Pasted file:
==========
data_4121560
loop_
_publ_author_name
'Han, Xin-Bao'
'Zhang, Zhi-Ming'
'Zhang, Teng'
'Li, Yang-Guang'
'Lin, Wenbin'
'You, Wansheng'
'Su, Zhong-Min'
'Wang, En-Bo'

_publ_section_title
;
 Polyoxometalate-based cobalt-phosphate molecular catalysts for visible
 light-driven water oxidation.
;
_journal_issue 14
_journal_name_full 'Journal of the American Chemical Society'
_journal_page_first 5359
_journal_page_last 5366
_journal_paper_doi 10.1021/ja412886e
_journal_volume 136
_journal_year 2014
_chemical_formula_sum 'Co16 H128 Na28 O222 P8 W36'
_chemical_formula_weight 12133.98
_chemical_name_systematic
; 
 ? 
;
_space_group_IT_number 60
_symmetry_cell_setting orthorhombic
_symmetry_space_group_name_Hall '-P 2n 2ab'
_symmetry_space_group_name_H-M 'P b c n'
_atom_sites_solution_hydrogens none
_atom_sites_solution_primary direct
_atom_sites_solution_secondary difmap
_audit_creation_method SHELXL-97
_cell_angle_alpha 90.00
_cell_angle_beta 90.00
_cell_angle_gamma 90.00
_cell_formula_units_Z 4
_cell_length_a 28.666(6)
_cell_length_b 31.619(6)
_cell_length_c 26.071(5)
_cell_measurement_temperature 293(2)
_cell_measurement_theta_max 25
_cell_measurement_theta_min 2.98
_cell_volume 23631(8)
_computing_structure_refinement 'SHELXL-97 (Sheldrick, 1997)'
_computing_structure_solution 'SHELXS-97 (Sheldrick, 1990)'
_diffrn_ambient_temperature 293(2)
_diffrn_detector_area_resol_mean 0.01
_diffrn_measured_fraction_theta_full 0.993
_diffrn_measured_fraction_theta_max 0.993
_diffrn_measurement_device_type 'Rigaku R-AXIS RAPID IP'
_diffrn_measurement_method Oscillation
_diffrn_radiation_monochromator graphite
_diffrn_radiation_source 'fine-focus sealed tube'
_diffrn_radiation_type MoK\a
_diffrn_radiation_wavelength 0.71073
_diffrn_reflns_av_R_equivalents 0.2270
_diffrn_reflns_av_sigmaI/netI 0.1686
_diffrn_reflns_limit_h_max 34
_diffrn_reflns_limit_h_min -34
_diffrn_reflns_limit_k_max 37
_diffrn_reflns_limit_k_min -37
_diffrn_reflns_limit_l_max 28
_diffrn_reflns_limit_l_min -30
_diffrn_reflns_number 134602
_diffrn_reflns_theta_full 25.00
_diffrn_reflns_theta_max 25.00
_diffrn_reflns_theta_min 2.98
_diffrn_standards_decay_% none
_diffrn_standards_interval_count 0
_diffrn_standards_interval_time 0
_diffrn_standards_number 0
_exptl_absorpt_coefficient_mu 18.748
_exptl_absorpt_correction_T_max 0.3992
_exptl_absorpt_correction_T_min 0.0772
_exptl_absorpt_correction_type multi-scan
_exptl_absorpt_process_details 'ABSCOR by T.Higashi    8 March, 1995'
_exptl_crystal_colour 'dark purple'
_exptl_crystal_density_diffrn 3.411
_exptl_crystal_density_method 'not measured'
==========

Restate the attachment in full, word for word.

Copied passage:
data_4121560
loop_
_publ_author_name
'Han, Xin-Bao'
'Zhang, Zhi-Ming'
'Zhang, Teng'
'Li, Yang-Guang'
'Lin, Wenbin'
'You, Wansheng'
'Su, Zhong-Min'
'Wang, En-Bo'

_publ_section_title
;
 Polyoxometalate-based cobalt-phosphate molecular catalysts for visible
 light-driven water oxidation.
;
_journal_issue 14
_journal_name_full 'Journal of the American Chemical Society'
_journal_page_first 5359
_journal_page_last 5366
_journal_paper_doi 10.1021/ja412886e
_journal_volume 136
_journal_year 2014
_chemical_formula_sum 'Co16 H128 Na28 O222 P8 W36'
_chemical_formula_weight 12133.98
_chemical_name_systematic
; 
 ? 
;
_space_group_IT_number 60
_symmetry_cell_setting orthorhombic
_symmetry_space_group_name_Hall '-P 2n 2ab'
_symmetry_space_group_name_H-M 'P b c n'
_atom_sites_solution_hydrogens none
_atom_sites_solution_primary direct
_atom_sites_solution_secondary difmap
_audit_creation_method SHELXL-97
_cell_angle_alpha 90.00
_cell_angle_beta 90.00
_cell_angle_gamma 90.00
_cell_formula_units_Z 4
_cell_length_a 28.666(6)
_cell_length_b 31.619(6)
_cell_length_c 26.071(5)
_cell_measurement_temperature 293(2)
_cell_measurement_theta_max 25
_cell_measurement_theta_min 2.98
_cell_volume 23631(8)
_computing_structure_refinement 'SHELXL-97 (Sheldrick, 1997)'
_computing_structure_solution 'SHELXS-97 (Sheldrick, 1990)'
_diffrn_ambient_temperature 293(2)
_diffrn_detector_area_resol_mean 0.01
_diffrn_measured_fraction_theta_full 0.993
_diffrn_measured_fraction_theta_max 0.993
_diffrn_measurement_device_type 'Rigaku R-AXIS RAPID IP'
_diffrn_measurement_method Oscillation
_diffrn_radiation_monochromator graphite
_diffrn_radiation_source 'fine-focus sealed tube'
_diffrn_radiation_type MoK\a
_diffrn_radiation_wavelength 0.71073
_diffrn_reflns_av_R_equivalents 0.2270
_diffrn_reflns_av_sigmaI/netI 0.1686
_diffrn_reflns_limit_h_max 34
_diffrn_reflns_limit_h_min -34
_diffrn_reflns_limit_k_max 37
_diffrn_reflns_limit_k_min -37
_diffrn_reflns_limit_l_max 28
_diffrn_reflns_limit_l_min -30
_diffrn_reflns_number 134602
_diffrn_reflns_theta_full 25.00
_diffrn_reflns_theta_max 25.00
_diffrn_reflns_theta_min 2.98
_diffrn_standards_decay_% none
_diffrn_standards_interval_count 0
_diffrn_standards_interval_time 0
_diffrn_standards_number 0
_exptl_absorpt_coefficient_mu 18.748
_exptl_absorpt_correction_T_max 0.3992
_exptl_absorpt_correction_T_min 0.0772
_exptl_absorpt_correction_type multi-scan
_exptl_absorpt_process_details 'ABSCOR by T.Higashi    8 March, 1995'
_exptl_crystal_colour 'dark purple'
_exptl_crystal_density_diffrn 3.411
_exptl_crystal_density_method 'not measured'